Doctor of Philosophy
Ling, Charles X.
This thesis focuses on the problem of increasing reading motivation with machine learning (ML). The act of reading is central to modern human life, and there is much to be gained by improving the reading experience. For example, the internal reading motivation of students, especially their interest and enjoyment in reading, are important factors in their academic success.
There are many topics in natural language processing (NLP) which can be applied to improving the reading experience in terms of readability, comprehension, reading speed, motivation, etc. Such topics include personalized recommendation, headline optimization, text simplification, and many others. However, to the best of our knowledge, this is the first work to explicitly address the broad and meaningful impact that NLP and ML can have on the reading experience.
In particular, the aim of this thesis is to explore new approaches to supporting internal reading motivation, which is influenced by readability, situational interest, and personal interest. This is performed by identifying new or existing NLP tasks which can address reader motivation, designing novel machine learning approaches to perform these tasks, and evaluating and examining these approaches to determine what they can teach us about the factors of reader motivation.
In executing this research, we make use of concepts from NLP such as textual coherence, interestingness, and summarization. We additionally use techniques from ML including supervised and self-supervised learning, deep neural networks, and sentence embeddings.
This thesis, presented in an integrated-article format, contains three core contributions among its three articles. In the first article, we propose a flexible and insightful approach to coherence estimation. This approach uses a new sentence embedding which reflects predicted position distributions. Second, we introduce the new task of pull quote selection, examining a spectrum of approaches in depth. This article identifies several concrete heuristics for finding interesting sentences, both expected and unexpected. Third, we introduce a new interactive summarization task called HARE (Hone as You Read), which is especially suitable for mobile devices. Quantitative and qualitative analysis support the practicality and potential usefulness of this new type of summarization.
Summary for Lay Audience
Reading is an increasingly important human skill. The interest and enjoyment students have in reading for example is an important factor in their academic success. This thesis is concerned with how to apply techniques from machine learning (ML) and natural language processing (NLP) in order to improve how readable, attention grabbing, or personally relevant reading material is, especially in a digital setting. ML allows us to automatically identify patterns and trends in large datasets, and NLP is concerned with the application of computer science to naturally occurring language, such as news articles.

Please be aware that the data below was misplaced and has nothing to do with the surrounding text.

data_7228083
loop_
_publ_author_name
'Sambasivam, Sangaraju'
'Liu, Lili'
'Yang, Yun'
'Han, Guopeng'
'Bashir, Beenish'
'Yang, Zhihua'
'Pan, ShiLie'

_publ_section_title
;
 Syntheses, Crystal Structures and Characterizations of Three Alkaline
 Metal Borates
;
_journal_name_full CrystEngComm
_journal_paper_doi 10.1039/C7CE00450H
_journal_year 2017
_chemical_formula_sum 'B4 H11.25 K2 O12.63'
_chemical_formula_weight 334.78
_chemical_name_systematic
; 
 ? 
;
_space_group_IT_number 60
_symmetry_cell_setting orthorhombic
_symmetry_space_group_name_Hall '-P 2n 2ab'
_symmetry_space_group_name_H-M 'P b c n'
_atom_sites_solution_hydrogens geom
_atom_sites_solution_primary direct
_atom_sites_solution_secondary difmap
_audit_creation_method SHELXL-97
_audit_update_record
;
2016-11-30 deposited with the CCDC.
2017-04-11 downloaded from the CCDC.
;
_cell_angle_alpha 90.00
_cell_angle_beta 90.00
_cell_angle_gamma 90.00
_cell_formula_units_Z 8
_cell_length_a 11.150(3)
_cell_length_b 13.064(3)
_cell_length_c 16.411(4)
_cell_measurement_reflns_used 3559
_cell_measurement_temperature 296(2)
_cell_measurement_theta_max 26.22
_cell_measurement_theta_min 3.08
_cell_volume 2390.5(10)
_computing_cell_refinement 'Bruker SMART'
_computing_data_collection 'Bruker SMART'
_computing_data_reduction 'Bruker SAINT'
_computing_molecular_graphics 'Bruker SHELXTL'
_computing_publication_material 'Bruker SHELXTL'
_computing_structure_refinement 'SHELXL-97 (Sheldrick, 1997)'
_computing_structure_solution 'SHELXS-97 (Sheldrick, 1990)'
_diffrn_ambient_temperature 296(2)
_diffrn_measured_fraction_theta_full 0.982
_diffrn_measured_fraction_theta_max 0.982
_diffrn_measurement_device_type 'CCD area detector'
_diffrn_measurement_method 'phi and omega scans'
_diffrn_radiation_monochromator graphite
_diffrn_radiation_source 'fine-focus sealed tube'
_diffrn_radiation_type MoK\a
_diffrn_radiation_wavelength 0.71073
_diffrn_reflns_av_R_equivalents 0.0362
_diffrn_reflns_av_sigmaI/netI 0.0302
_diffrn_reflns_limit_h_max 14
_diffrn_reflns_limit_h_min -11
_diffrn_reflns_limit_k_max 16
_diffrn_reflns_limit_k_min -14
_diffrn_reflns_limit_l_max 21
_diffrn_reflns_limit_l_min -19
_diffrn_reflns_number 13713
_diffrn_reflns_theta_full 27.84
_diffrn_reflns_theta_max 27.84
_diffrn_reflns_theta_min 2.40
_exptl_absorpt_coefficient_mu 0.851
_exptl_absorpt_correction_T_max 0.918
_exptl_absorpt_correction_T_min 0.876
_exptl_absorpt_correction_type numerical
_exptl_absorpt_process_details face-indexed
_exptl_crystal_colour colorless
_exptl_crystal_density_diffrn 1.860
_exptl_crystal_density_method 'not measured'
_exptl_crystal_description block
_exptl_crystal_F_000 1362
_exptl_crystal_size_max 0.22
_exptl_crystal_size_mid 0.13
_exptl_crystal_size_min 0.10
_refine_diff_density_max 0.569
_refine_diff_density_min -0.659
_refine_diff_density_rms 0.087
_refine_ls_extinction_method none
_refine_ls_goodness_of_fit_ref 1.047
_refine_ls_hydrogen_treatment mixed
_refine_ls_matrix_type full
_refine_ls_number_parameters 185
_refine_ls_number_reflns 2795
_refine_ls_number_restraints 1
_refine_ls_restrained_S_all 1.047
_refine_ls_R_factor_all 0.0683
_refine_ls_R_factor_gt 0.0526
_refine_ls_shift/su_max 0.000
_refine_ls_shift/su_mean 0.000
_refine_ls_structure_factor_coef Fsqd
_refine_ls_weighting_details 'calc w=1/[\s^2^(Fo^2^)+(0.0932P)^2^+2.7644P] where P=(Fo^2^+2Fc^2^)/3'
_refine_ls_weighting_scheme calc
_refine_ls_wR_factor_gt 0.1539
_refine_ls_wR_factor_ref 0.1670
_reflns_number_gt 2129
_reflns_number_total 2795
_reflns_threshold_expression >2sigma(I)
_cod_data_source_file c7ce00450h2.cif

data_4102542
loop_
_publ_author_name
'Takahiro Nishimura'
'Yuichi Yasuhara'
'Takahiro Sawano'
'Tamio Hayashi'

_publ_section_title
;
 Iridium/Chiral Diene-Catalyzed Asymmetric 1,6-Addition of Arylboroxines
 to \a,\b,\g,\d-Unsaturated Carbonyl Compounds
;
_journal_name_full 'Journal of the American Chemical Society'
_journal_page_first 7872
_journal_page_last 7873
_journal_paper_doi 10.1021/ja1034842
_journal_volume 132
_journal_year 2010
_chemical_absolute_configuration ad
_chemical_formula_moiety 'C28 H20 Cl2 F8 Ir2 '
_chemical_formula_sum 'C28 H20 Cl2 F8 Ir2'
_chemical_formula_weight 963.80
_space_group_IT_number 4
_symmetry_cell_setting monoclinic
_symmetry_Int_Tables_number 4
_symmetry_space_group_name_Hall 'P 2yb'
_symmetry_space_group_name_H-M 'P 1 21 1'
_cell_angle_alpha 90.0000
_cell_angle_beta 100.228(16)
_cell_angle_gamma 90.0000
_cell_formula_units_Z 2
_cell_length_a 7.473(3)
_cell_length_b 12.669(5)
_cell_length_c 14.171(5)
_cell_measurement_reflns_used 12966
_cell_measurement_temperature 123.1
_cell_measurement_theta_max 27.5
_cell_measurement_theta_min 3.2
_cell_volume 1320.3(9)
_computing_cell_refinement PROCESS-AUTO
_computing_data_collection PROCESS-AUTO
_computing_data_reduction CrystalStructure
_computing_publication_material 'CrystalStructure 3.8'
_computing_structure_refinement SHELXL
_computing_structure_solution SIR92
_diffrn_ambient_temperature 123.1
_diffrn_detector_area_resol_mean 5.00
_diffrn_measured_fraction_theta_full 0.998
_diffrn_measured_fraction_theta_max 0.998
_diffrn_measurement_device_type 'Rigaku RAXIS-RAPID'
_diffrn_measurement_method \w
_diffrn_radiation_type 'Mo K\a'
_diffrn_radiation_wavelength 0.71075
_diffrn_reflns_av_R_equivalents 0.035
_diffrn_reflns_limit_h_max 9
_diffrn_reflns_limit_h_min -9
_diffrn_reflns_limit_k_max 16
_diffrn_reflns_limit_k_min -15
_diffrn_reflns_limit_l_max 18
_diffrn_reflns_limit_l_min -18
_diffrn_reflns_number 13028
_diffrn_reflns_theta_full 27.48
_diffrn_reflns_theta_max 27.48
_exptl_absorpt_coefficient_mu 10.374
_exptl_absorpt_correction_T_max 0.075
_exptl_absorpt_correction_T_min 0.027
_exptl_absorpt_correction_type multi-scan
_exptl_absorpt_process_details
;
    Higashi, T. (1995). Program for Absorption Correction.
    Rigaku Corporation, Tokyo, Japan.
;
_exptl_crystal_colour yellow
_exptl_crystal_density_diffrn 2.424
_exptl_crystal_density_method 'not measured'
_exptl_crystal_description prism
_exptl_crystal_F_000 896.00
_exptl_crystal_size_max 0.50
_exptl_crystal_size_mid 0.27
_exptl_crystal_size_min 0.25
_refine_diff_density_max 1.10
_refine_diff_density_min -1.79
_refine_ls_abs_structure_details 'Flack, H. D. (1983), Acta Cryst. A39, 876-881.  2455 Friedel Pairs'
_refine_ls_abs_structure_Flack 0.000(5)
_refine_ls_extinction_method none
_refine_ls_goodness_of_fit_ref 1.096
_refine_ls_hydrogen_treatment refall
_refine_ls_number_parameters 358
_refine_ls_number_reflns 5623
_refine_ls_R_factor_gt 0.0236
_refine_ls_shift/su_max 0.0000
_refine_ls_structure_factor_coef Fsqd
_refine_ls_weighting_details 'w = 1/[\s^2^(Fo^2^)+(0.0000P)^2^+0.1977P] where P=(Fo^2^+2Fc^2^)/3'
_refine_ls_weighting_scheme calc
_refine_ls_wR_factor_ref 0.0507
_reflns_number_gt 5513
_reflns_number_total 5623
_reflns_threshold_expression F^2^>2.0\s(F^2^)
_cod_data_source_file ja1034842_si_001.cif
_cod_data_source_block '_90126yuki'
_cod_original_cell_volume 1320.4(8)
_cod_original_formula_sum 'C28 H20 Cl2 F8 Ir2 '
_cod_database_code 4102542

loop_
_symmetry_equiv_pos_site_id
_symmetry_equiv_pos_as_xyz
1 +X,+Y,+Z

In this thesis, we consider three NLP problems which are related to reader enjoyment and interest, and we propose new solutions to those problems. The first problem we consider is related to determining the readability of a text based on how well its concepts are organized (a property known as coherence). The solution we propose works by learning to look at each sentence out of context and predicting where it should belong. Second, we propose a new problem called pull quote (PQ) selection. PQs are often found in newspapers or online news articles, and are sentences or quotations from the article placed in an eye-catching graphic. They are intended to grab the reader’s attention and make them interested in reading more of the article. We propose several methods for learning to choose good PQs from a text, and learn about unexpected properties of PQs in the process. Third, we introduce a new type of reading assistance tool suitable for mobile devices. This tool is based on the NLP problem of interactive personalized summarization, and is intended to use low-effort feedback during reading to understand reader preferences and provide them with personalized summaries. We propose several approaches capable of predicting what parts of an article they will be interested in reading and demonstrate the practicality of this type of tool.
Aside from topics in NLP, research completed during the course of this PhD (but not included in thesis) touched on abstract visual reasoning problems and lifelong machine learning (learning many tasks in sequence, especially without forgetting earlier tasks).
Bohn, Tanner A., "Improving Reader Motivation with Machine Learning" (2021). Electronic Thesis and Dissertation Repository. 7770.
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